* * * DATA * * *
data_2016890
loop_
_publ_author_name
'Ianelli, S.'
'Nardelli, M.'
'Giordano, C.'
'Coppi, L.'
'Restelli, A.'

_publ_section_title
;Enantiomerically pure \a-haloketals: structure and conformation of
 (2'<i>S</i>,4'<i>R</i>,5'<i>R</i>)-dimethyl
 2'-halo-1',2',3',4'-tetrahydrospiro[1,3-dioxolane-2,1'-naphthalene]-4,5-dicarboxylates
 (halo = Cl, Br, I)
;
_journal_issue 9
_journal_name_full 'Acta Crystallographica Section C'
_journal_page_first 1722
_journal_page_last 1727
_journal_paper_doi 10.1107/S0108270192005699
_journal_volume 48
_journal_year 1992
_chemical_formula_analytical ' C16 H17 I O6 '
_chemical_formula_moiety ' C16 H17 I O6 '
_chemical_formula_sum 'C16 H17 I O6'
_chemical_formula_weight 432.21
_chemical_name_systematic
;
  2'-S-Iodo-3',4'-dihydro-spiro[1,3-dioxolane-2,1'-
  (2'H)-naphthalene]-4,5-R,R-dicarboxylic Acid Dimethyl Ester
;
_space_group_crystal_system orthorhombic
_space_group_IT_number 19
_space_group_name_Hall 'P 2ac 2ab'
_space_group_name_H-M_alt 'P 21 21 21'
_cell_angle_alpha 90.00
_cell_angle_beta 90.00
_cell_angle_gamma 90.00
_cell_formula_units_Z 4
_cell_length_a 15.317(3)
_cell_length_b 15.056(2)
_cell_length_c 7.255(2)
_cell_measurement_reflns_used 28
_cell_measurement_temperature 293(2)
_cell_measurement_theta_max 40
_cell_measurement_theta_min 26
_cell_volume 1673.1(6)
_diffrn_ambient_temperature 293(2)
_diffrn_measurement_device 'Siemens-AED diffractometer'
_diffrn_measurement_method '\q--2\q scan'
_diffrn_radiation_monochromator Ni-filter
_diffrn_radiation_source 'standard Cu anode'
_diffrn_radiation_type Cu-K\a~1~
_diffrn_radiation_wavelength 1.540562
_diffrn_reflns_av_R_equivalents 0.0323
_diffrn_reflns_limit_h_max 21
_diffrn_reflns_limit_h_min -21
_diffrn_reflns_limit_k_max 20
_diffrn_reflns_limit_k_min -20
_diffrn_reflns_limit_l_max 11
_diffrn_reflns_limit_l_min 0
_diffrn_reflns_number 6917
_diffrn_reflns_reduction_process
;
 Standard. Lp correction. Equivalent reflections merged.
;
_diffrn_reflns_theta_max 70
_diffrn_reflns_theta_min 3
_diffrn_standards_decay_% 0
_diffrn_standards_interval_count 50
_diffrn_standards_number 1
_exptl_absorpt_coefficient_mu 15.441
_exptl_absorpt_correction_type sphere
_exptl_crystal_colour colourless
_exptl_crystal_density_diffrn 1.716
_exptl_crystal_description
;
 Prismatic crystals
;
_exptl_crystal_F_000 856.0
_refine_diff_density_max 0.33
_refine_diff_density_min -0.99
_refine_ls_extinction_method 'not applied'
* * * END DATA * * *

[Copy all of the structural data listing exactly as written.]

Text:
data_2016890
loop_
_publ_author_name
'Ianelli, S.'
'Nardelli, M.'
'Giordano, C.'
'Coppi, L.'
'Restelli, A.'

_publ_section_title
;Enantiomerically pure \a-haloketals: structure and conformation of
 (2'<i>S</i>,4'<i>R</i>,5'<i>R</i>)-dimethyl
 2'-halo-1',2',3',4'-tetrahydrospiro[1,3-dioxolane-2,1'-naphthalene]-4,5-dicarboxylates
 (halo = Cl, Br, I)
;
_journal_issue 9
_journal_name_full 'Acta Crystallographica Section C'
_journal_page_first 1722
_journal_page_last 1727
_journal_paper_doi 10.1107/S0108270192005699
_journal_volume 48
_journal_year 1992
_chemical_formula_analytical ' C16 H17 I O6 '
_chemical_formula_moiety ' C16 H17 I O6 '
_chemical_formula_sum 'C16 H17 I O6'
_chemical_formula_weight 432.21
_chemical_name_systematic
;
  2'-S-Iodo-3',4'-dihydro-spiro[1,3-dioxolane-2,1'-
  (2'H)-naphthalene]-4,5-R,R-dicarboxylic Acid Dimethyl Ester
;
_space_group_crystal_system orthorhombic
_space_group_IT_number 19
_space_group_name_Hall 'P 2ac 2ab'
_space_group_name_H-M_alt 'P 21 21 21'
_cell_angle_alpha 90.00
_cell_angle_beta 90.00
_cell_angle_gamma 90.00
_cell_formula_units_Z 4
_cell_length_a 15.317(3)
_cell_length_b 15.056(2)
_cell_length_c 7.255(2)
_cell_measurement_reflns_used 28
_cell_measurement_temperature 293(2)
_cell_measurement_theta_max 40
_cell_measurement_theta_min 26
_cell_volume 1673.1(6)
_diffrn_ambient_temperature 293(2)
_diffrn_measurement_device 'Siemens-AED diffractometer'
_diffrn_measurement_method '\q--2\q scan'
_diffrn_radiation_monochromator Ni-filter
_diffrn_radiation_source 'standard Cu anode'
_diffrn_radiation_type Cu-K\a~1~
_diffrn_radiation_wavelength 1.540562
_diffrn_reflns_av_R_equivalents 0.0323
_diffrn_reflns_limit_h_max 21
_diffrn_reflns_limit_h_min -21
_diffrn_reflns_limit_k_max 20
_diffrn_reflns_limit_k_min -20
_diffrn_reflns_limit_l_max 11
_diffrn_reflns_limit_l_min 0
_diffrn_reflns_number 6917
_diffrn_reflns_reduction_process
;
 Standard. Lp correction. Equivalent reflections merged.
;
_diffrn_reflns_theta_max 70
_diffrn_reflns_theta_min 3
_diffrn_standards_decay_% 0
_diffrn_standards_interval_count 50
_diffrn_standards_number 1
_exptl_absorpt_coefficient_mu 15.441
_exptl_absorpt_correction_type sphere
_exptl_crystal_colour colourless
_exptl_crystal_density_diffrn 1.716
_exptl_crystal_description
;
 Prismatic crystals
;
_exptl_crystal_F_000 856.0
_refine_diff_density_max 0.33
_refine_diff_density_min -0.99
_refine_ls_extinction_method 'not applied'